Emergent Labs are finally on the same footing as Established Labs and installing LIMS

Emergent Labs are finally on the same footing as Established Labs and installing LIMS

Emergent labs do what established labs do but with a difference. They achieve results with fewer resources.  As they grow their business, they need better tools.  But the tools they need are expensive and therefore out of reach for most emergent labs especially the LIMS software. And that is the problem I was assigned to solve.

I was given the brief to design the LIMS software for emergent labs and propel their operation to the next level at an affordable cost. And our race to deliver Emergent Lab software had started.

This is the story of how our team at LTech went about designing LIMS software for emergent labs.

What are the challenges of Emergent Labs?

Emergent labs have certain distinguishing characteristics. Typically they are run by dedicated and ambitious people pre-occupied with day to day operation, leaving no time or budget for implementing any LIMS software.

By the very nature of being emergent, their needs are dynamic, they are evolving and they are preoccupied with growth. That is more the reason that they should use better LIMS tools rather than relying on spreadsheet, pencil and paper. This is easier said than done because Emergent Labs also have budgetary constraints. Most LIMS systems are expensive and implementation is time consuming.

That is where I was challenged to design a system for the emergent labs which can be cost effective, quick to give result and offer extensibility as the business grows. That is how my marathon run started to design LIMS software for emergent labs.

How our research team at Ltech met the challenge?

As the Research and Development Director of LTech (an established supplier of LIMS software), I was instructed to comply with the following brief:

Design a LIMS software which must be affordable (meaning implementation cost below $ 10,000) taking the user from start to finish. That should include hosting infrastructure, software, and installation. The emergent lab must be able to use the software immediately and derive productivity gain from word go.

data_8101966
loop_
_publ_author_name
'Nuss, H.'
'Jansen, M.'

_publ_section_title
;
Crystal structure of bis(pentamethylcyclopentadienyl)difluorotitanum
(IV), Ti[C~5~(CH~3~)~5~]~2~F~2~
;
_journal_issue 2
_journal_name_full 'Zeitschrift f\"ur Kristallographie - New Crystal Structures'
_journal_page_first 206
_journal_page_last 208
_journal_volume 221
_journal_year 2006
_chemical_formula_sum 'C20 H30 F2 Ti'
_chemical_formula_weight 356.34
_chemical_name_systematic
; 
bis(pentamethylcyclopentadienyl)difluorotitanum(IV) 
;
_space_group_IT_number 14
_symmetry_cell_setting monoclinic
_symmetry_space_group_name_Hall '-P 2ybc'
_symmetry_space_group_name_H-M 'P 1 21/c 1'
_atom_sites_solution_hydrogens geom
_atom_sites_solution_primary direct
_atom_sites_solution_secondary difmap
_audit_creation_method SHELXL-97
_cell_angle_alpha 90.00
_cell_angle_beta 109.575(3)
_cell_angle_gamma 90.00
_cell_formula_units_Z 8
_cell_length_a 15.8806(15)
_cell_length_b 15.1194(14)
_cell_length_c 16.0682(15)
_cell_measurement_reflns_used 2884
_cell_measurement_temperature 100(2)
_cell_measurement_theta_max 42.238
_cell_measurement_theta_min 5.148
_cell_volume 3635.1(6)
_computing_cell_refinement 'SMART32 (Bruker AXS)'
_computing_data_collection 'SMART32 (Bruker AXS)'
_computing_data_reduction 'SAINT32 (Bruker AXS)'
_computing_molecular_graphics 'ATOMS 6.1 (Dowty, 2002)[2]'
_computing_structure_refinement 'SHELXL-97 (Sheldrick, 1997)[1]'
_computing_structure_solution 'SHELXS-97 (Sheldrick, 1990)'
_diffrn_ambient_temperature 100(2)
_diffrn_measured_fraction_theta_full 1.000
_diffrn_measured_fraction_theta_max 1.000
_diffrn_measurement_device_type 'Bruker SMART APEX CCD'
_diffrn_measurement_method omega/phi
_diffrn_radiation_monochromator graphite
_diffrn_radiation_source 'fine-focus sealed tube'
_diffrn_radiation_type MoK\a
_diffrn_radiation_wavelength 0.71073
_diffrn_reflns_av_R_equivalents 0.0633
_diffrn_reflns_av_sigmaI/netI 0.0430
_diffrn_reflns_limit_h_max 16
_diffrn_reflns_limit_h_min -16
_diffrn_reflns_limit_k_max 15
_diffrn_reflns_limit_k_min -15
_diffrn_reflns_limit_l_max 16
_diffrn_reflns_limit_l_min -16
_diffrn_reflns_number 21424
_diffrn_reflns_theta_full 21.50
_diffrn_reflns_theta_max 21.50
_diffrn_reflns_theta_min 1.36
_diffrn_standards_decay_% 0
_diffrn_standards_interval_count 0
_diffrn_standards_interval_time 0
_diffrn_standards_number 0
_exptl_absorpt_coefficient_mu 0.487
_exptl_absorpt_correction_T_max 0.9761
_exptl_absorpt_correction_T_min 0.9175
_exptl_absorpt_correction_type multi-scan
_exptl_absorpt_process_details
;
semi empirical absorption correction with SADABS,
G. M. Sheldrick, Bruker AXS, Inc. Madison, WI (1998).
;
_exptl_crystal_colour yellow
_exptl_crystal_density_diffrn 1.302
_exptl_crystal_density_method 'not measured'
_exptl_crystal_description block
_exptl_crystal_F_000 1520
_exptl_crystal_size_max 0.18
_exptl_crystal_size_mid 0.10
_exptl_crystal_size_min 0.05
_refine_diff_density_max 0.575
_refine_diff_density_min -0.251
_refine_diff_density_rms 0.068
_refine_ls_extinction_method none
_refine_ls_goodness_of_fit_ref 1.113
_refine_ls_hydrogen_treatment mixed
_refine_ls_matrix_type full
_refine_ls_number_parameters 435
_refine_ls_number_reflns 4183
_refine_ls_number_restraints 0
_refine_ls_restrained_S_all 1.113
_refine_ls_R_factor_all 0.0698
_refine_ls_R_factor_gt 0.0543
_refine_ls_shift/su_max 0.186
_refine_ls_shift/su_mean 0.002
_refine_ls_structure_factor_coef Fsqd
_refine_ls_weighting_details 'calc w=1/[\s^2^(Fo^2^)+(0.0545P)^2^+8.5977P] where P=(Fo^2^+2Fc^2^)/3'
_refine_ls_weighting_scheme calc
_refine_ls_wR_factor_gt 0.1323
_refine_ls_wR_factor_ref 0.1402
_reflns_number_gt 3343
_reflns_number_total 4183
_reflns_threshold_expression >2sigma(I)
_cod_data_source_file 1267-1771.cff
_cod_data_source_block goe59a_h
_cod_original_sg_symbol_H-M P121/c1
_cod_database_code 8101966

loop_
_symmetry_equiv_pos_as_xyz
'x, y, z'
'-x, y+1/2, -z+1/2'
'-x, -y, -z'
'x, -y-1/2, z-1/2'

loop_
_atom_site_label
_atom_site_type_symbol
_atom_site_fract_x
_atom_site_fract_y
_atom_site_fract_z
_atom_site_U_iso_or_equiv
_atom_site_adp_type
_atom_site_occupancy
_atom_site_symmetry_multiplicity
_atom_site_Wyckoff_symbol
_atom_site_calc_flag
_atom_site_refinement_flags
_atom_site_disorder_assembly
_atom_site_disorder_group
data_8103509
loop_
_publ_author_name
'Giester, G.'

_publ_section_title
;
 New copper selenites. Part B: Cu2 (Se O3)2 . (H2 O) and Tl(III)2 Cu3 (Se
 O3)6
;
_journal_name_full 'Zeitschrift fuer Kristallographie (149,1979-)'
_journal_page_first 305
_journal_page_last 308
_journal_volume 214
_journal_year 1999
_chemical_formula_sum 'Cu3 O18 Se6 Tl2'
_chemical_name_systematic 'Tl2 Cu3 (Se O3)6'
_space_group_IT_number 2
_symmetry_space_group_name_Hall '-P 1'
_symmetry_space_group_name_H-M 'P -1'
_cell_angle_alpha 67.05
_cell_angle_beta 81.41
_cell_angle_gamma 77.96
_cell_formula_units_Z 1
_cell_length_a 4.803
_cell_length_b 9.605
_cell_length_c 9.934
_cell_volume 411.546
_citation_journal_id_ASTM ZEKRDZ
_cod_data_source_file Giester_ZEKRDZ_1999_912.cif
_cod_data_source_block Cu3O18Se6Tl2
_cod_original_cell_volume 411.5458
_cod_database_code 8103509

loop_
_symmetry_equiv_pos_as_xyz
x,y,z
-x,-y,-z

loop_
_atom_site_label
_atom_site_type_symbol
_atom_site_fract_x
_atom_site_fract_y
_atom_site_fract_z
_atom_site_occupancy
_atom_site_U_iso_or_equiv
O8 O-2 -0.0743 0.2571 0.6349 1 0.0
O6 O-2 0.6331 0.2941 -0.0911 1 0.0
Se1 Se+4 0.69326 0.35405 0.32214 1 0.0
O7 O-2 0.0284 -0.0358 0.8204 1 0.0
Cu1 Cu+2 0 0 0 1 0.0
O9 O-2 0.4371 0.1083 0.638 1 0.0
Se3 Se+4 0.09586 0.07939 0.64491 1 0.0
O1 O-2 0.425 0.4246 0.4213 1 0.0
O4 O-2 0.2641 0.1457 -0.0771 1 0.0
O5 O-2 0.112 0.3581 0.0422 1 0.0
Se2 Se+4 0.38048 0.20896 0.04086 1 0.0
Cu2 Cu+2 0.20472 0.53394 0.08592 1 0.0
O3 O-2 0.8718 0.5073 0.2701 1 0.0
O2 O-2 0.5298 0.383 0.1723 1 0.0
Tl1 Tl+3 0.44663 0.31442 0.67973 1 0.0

What was our architecture?

From our experience of implementing large scale and complex LIMS, we concluded that for emergent labs, our architecture must be compact and it must deal with all essential components of LIMS but with a difference. It should be extensible.  To achieve this goal, we must have an expansion bus around the core product so that as the business grows, we must be able to add more functionality simply by plugging in additional modules.

That resulted in the LIMS product architecture as shown above. The core LIMS for emergent labs is at the centre connected with extensible modules for the future growth.

The Final Roll-Out

Emergent Lab version of the software is now ready for delivery. Looking back, we have achieved a breakthrough. We have finally arrived at an optimal architecture; starting with a constellation of core products to be used immediately and an expansion hub to grow with the business, making the product future-proof.

And it has been well worth the effort. Now the emergent labs (just like their established peers) can implement LIMS system with full knowledge that their expansion hub can take them far, very far with low initial investment, and they can be productive not in months or weeks but within a day or two.

Dr Pramod Pandey is Research and Development Director at LTech, an established LIMS software supplier for Labs. Dr Pandey holds more than thirty patents in the field of software engineering and business transformation.

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